1. For first citations, the title is also incorporated into the signal phrase, or phrase introducing the quotation.
- Correct: In William Faulkner's "A Rose for Emily," the townspeople view Miss Emily as "a tradition, a duty, and a care, a sort of hereditary obligation on the town" (267).
2. If the author's name does not occur in the signal phrase, it should appear in the parenthetical reference:
- Correct: The townspeople viewed Miss Emily as "a tradition, a duty, and a care" (Faulkner 267).
3. Note that there is no comma between the author's name and the page number.
4. Except in the case of block quotations, the period follows the closing parenthesis rather than being placed inside the quotation marks.
NC. No comma is needed between two parts of a compound construction. For example, no comma is needed between the two verbs in this sentence:
NCSV. No comma is necessary between subject and verb.
Not that big a deal/Not that big of a deal. The former is always correct.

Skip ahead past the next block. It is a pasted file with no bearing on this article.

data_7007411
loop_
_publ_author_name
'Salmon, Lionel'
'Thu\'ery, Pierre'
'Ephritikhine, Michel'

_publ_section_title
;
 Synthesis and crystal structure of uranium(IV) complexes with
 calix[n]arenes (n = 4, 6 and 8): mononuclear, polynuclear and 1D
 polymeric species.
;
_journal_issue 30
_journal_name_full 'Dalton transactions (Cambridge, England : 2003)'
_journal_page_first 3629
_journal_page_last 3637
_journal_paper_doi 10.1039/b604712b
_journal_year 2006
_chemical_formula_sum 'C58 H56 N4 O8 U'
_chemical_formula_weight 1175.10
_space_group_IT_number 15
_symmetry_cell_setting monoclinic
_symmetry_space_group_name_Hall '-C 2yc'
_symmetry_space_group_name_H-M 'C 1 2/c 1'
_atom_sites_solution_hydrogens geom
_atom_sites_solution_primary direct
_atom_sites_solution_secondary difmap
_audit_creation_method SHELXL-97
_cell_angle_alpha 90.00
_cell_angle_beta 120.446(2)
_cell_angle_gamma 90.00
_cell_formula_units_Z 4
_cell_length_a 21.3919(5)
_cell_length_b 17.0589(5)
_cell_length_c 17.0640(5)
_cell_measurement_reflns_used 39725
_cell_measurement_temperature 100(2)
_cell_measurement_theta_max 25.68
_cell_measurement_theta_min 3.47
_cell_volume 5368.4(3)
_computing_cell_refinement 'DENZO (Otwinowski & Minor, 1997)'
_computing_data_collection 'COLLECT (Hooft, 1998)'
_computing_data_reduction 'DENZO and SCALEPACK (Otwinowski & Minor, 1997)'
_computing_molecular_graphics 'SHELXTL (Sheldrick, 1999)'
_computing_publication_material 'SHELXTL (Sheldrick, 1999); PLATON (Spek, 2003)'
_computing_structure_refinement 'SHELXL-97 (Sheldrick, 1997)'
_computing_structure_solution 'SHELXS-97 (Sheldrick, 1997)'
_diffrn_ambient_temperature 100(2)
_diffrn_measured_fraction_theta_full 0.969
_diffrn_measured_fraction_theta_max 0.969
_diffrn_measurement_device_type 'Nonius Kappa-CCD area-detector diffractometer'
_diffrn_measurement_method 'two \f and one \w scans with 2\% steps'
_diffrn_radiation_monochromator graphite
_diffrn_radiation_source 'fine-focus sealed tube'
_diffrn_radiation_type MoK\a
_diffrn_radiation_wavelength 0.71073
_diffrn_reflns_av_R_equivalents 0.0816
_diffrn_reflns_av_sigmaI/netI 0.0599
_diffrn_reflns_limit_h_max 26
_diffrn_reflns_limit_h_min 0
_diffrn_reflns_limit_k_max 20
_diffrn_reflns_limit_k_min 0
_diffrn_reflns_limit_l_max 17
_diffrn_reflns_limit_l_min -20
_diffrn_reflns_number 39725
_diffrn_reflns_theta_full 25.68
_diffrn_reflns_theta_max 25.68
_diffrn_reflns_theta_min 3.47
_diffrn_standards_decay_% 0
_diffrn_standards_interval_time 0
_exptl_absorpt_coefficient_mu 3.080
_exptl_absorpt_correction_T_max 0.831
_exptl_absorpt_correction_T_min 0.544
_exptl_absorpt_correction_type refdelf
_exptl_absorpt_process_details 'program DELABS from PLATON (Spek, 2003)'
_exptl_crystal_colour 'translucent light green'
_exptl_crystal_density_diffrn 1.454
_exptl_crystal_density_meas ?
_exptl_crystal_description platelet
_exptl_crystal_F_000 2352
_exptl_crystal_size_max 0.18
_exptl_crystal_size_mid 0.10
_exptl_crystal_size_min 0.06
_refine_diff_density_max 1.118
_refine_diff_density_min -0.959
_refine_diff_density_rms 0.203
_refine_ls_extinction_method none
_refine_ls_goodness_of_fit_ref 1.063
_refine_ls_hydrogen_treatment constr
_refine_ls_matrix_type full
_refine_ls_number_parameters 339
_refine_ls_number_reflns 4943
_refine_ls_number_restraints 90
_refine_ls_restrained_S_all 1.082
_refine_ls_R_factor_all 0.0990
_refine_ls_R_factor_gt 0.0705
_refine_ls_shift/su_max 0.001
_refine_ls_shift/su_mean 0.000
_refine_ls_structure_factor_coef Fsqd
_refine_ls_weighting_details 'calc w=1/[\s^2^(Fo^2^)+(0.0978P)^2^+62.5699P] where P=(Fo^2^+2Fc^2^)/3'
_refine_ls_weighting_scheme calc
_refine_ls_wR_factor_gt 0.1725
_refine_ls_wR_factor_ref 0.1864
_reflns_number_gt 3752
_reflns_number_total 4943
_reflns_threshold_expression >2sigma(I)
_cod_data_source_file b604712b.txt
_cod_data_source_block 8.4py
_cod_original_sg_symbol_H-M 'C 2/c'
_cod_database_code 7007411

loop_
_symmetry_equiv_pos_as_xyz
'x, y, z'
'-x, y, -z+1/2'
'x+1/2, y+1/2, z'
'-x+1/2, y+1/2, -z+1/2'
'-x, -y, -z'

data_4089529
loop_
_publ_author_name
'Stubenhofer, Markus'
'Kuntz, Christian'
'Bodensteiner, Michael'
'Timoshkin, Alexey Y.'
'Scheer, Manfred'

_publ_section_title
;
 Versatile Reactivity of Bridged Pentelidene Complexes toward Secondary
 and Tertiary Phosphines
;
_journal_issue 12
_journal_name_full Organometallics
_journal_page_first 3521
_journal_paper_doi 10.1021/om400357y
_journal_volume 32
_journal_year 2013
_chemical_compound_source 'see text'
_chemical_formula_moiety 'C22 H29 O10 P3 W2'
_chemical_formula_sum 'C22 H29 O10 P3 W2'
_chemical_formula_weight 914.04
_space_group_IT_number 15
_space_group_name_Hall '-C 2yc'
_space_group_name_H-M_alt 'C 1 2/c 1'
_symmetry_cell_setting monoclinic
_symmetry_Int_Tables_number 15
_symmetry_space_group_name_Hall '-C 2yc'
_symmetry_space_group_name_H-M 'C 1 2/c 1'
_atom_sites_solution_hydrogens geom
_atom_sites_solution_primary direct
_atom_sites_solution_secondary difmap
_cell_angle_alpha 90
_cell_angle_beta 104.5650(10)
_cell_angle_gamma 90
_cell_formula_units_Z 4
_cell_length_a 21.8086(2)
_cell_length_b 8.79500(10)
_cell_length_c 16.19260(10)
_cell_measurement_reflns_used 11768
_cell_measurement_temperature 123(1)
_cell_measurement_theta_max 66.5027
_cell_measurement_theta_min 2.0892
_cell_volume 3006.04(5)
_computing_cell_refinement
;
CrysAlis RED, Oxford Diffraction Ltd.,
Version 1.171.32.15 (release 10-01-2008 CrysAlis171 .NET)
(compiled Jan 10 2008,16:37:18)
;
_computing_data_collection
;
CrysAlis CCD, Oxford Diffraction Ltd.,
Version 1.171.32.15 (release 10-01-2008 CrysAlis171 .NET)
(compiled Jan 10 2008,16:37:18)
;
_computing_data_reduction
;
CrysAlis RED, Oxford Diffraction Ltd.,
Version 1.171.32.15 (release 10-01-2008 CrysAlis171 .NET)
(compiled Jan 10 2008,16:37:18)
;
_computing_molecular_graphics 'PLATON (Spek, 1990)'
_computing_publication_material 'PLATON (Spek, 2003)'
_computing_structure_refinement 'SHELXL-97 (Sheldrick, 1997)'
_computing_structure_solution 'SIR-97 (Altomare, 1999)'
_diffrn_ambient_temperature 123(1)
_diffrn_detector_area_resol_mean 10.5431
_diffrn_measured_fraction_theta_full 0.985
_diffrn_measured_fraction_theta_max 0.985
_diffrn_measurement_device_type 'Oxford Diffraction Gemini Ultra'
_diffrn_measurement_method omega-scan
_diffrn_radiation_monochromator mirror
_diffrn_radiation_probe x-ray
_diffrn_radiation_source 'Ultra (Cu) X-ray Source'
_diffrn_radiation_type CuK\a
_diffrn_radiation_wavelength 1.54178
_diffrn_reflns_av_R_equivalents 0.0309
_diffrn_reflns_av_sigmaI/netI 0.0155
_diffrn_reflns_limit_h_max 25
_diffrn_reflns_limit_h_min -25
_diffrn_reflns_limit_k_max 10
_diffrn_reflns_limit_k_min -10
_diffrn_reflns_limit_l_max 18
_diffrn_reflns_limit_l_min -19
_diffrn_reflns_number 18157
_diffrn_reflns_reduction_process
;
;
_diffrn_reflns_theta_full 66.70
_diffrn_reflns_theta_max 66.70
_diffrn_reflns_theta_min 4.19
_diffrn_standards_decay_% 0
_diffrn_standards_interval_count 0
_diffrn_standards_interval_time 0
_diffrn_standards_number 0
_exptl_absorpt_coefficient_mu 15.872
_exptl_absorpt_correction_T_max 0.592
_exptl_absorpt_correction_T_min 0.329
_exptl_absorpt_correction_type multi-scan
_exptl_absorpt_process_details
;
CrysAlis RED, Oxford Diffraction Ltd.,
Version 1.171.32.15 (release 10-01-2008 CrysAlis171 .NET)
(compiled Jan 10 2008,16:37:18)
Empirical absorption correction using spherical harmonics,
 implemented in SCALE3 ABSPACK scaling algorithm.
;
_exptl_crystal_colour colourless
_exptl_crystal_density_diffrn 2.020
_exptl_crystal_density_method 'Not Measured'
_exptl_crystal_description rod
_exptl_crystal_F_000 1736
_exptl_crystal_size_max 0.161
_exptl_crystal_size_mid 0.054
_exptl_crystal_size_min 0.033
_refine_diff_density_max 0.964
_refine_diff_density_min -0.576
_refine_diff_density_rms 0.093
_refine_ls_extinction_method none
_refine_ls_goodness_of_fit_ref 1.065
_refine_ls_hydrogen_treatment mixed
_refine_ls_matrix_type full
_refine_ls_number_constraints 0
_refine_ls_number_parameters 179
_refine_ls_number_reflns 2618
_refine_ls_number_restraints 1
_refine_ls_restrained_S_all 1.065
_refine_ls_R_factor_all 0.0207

N/pron agr. Noun-pronoun agreement . Although "they" and "their" are often used informally in speech to refer to singular nouns, using "they" or "their" to refer to a singular noun is incorrect, since these are plural forms.
This rule is now being relaxed in style guides since "they" is the preferred pronoun for trans individuals, so this agreement issue will be noted but not marked as an error. The following describes the general rules.
1. Pronouns should agree in number with the noun to which they refer.
- Incorrect: "A student knows that they should study to get good grades."
- Correct: "A student knows that he or she should study to get good grades.”
- Correct: "Students know that they should study hard to get good grades."
2. Generally, use a singular pronoun when the antecedent is an indefinite pronoun ( someone, each, everyone, anyone ).
- Incorrect: Each student got their books.
- Correct: Each student got his or her books.
- Correct: All the students got their books.
Parallel. Faulty parallelism. Grammatical elements in a series need to be consistent in form.
Pron. Pronoun Reference. Vague pronoun reference occurs when the antecedent of the pronoun isn't clear.
Res/Nonres. Restrictive and nonrestrictive elements. (Note: For some good examples, go to Ben Yagoda's explanation in the New York Times.)